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  1. #1

    balanced audio: inverted signal required or not?

    I am trying to wrap my head around balanced audio (again), but am not clear on whether two inverted signals are core to its operation. My reading of the following url is that this is true:

    http://www.mediacollege.com/audio/ba...-balanced.html

    ... however at the following page, the text appears to me to be saying that this is not a requirement. Any clarification would be appreciated.

    Bob

    http://en.wikipedia.org/wiki/Balanced_audio

    "Signals are often transmitted over balanced connections using the differential mode, meaning the wires carry signals of opposite polarity to each other (for instance, in an XLR connector, pin 2 carries the signal with normal polarity, and pin 3 carries an inverted version of the same signal).

    Despite popular belief, this is not necessary for noise rejection. As long as the impedances are balanced, noise will couple equally into the two wires (and be rejected by a differential amplifier), regardless of the signal that is present on them."

  2. #2
    Senior Member SC358's Avatar
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    http://en.wikipedia.org/wiki/Balanced_audio

    "Signals are often transmitted over balanced connections using the differential mode, meaning the wires carry signals of opposite polarity to each other (for instance, in an XLR connector, pin 2 carries the signal with normal polarity, and pin 3 carries an inverted version of the same signal).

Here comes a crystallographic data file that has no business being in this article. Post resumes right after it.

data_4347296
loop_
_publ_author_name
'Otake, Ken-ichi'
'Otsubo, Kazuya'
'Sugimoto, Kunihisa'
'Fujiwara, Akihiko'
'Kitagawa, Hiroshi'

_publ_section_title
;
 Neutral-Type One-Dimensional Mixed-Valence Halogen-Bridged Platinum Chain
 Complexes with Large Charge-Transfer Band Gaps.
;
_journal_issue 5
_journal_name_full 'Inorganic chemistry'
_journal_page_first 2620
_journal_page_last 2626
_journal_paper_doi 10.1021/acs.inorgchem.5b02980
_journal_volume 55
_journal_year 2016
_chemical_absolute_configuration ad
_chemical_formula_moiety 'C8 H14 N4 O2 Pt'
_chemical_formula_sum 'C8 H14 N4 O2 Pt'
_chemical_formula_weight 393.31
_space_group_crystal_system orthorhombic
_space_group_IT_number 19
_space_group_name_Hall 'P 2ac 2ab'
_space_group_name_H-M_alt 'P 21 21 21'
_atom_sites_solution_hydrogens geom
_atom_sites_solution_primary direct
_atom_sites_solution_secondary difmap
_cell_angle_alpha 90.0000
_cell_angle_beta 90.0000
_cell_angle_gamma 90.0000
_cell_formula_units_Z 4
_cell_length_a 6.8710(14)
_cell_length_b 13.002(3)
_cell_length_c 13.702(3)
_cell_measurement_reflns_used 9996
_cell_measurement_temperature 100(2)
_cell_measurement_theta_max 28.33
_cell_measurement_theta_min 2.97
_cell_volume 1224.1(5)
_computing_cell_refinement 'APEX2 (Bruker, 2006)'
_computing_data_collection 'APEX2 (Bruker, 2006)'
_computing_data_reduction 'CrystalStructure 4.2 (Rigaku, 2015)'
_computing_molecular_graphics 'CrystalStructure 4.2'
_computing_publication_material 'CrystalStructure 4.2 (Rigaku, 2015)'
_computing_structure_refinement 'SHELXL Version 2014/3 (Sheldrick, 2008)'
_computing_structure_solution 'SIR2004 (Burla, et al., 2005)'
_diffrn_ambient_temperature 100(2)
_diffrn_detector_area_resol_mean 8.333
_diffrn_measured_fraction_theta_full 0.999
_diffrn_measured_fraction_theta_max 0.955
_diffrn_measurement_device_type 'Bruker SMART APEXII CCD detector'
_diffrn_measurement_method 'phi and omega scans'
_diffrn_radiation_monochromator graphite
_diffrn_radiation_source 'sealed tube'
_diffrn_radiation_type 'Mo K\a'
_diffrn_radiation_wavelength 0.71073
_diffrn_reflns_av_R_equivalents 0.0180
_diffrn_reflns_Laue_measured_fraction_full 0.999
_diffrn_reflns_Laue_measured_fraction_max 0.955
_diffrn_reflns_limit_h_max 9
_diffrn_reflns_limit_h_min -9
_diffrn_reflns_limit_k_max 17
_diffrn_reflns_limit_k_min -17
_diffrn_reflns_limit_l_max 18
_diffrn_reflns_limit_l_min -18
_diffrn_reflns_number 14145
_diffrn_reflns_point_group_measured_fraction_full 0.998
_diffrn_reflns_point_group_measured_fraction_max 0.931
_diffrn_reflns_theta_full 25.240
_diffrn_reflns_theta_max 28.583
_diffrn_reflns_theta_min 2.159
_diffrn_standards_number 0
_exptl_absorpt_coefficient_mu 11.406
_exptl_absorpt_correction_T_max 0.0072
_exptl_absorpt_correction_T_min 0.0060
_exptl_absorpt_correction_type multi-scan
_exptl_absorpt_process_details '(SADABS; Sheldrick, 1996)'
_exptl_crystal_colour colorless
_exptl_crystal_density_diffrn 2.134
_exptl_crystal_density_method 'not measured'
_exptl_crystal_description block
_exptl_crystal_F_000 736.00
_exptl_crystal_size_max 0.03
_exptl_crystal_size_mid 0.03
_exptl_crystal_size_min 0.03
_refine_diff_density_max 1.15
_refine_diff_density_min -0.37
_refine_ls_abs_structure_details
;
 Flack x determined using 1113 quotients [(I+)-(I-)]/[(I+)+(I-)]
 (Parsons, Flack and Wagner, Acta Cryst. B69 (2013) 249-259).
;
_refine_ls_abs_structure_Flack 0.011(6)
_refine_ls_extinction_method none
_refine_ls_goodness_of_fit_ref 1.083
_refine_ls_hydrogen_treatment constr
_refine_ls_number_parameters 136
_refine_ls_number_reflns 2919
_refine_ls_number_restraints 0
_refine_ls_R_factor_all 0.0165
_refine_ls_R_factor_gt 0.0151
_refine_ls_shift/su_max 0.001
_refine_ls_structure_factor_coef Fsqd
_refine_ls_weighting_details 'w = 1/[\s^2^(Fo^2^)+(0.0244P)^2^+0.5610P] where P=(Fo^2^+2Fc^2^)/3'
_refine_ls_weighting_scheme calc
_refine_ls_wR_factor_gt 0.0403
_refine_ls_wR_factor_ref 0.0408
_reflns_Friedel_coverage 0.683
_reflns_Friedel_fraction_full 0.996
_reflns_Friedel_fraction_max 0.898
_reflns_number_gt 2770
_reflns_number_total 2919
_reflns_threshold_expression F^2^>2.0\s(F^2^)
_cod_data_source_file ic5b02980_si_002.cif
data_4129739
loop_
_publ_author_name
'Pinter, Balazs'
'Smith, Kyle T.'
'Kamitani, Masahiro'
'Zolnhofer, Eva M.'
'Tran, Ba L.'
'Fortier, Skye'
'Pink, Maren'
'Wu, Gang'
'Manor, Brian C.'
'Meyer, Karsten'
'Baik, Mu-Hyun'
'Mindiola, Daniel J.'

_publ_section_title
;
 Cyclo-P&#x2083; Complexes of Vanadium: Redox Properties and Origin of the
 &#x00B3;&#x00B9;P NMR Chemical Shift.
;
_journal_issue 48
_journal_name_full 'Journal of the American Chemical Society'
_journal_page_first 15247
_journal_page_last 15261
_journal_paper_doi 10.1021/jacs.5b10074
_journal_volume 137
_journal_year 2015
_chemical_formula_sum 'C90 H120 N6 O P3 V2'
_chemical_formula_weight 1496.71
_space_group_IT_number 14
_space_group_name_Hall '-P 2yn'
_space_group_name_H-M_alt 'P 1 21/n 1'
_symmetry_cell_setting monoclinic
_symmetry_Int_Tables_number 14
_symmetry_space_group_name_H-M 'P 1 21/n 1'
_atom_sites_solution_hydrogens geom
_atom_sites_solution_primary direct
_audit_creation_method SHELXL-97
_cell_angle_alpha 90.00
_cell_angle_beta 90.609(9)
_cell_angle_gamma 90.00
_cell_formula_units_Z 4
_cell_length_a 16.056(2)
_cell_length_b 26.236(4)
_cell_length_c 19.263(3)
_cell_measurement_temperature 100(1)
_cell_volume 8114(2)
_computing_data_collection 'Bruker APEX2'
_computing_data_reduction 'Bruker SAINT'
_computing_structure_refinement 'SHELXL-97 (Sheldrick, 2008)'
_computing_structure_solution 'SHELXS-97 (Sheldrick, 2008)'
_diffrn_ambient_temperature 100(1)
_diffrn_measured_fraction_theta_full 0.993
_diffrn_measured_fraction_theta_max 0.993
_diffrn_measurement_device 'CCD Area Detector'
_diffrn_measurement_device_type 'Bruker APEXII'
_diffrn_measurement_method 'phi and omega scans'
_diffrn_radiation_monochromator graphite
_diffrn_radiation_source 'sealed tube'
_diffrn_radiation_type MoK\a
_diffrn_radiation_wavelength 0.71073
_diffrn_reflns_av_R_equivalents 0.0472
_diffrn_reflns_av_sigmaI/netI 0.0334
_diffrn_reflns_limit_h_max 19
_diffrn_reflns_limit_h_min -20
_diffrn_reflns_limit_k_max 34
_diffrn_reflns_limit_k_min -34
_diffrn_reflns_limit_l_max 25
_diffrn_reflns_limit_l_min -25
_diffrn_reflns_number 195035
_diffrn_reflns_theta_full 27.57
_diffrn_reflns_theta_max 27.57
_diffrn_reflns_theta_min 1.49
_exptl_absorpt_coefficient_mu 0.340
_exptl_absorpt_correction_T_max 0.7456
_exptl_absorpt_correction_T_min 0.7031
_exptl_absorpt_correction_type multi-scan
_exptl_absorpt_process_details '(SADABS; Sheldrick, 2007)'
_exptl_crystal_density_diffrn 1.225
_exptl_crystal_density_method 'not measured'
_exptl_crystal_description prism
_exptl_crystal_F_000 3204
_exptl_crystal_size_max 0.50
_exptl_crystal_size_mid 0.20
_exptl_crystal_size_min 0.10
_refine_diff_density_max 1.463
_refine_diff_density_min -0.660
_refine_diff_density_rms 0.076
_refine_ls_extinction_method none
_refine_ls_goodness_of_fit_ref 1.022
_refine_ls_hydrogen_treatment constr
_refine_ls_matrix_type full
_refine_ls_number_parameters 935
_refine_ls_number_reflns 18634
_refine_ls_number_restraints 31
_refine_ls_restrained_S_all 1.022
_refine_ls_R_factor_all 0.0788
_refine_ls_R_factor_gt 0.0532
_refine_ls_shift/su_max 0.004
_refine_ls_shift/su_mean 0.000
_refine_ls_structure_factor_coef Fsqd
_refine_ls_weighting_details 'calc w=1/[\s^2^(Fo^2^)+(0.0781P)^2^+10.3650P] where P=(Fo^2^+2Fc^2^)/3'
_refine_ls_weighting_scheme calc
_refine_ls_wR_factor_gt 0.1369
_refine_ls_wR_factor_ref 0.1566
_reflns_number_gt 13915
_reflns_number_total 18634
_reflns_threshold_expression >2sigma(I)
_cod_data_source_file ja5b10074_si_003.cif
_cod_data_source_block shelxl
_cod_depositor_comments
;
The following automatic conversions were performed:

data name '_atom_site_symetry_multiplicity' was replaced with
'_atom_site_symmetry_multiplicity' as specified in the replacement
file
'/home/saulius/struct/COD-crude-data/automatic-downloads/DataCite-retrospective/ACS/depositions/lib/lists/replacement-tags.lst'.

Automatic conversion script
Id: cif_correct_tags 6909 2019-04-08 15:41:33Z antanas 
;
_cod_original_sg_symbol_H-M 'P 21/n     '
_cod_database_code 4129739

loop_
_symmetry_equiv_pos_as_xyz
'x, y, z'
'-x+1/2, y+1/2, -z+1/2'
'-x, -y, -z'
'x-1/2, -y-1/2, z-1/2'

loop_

Despite popular belief, this is not necessary for noise rejection. As long as the impedances are balanced, noise will couple equally into the two wires (and be rejected by a differential amplifier), regardless of the signal that is present on them."
    Hello bobmc and welcome to Media College,
    I can understand your confusion. Even I had a hard time trying to figure out the writer's meaning and intentions. It is my belief that the writer is incorrect of their conclusion. Someone may have even thwarted the writing intentionally since it's Wikipedia and is totally open to be edited by anyone.

    The one thing that may not be made clear in Wikipedia and I would have to say needs to be corrected here in Media College is:
    Two identical signals that are 180 degrees out of phase from one another has to be created. If by chance, interference is induced, they will be in phase to each other on both lines.
    When it reaches the mixer, only one wire (+ or hot) is used as the reference and is untouched. It is the second wire (- or cold) that has it's signal inverted a second time. The intended audio on the -/cold is now in phase and is summed with the reference which pass through. On the same wire, the induced interference is now 180 degrees out of phase as well and is cancelled when it is summed with the reference.

    Hope I got this one right!!! Just kidding....
    it's basically algebraic.
    SC358
    Relationships are based on compromises - behavior accepted is behavior repeated.

  3. #3
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    Two identical signals that are 180 degrees out of phase from one another has to be created.
    not exactly.... if you're simulating it with a true sine wave, then yes, but in reality they are just the same waveform, but one is at an opposite potential [negative instead of positive, if you will].


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    When it reaches the mixer, only one wire (+ or hot) is used as the reference and is untouched. It is the second wire (- or cold) that has it's signal inverted a second time. The intended audio on the -/cold is now in phase and is summed with the reference which pass through.
    And any interference is out of phase and cancels.... (note that this isn't exactly how it works in most, but it is mathematically equivalent)
    Eric Adler (tonsofpcs)
    http://www.videoproductionsupport.com/ Chat at: http://tinyurl.com/vpschat
    Follow me on twitter: @videosupport @eric_adler

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    Senior Member SC358's Avatar
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    but one is at an opposite potential [negative instead of positive, if you will].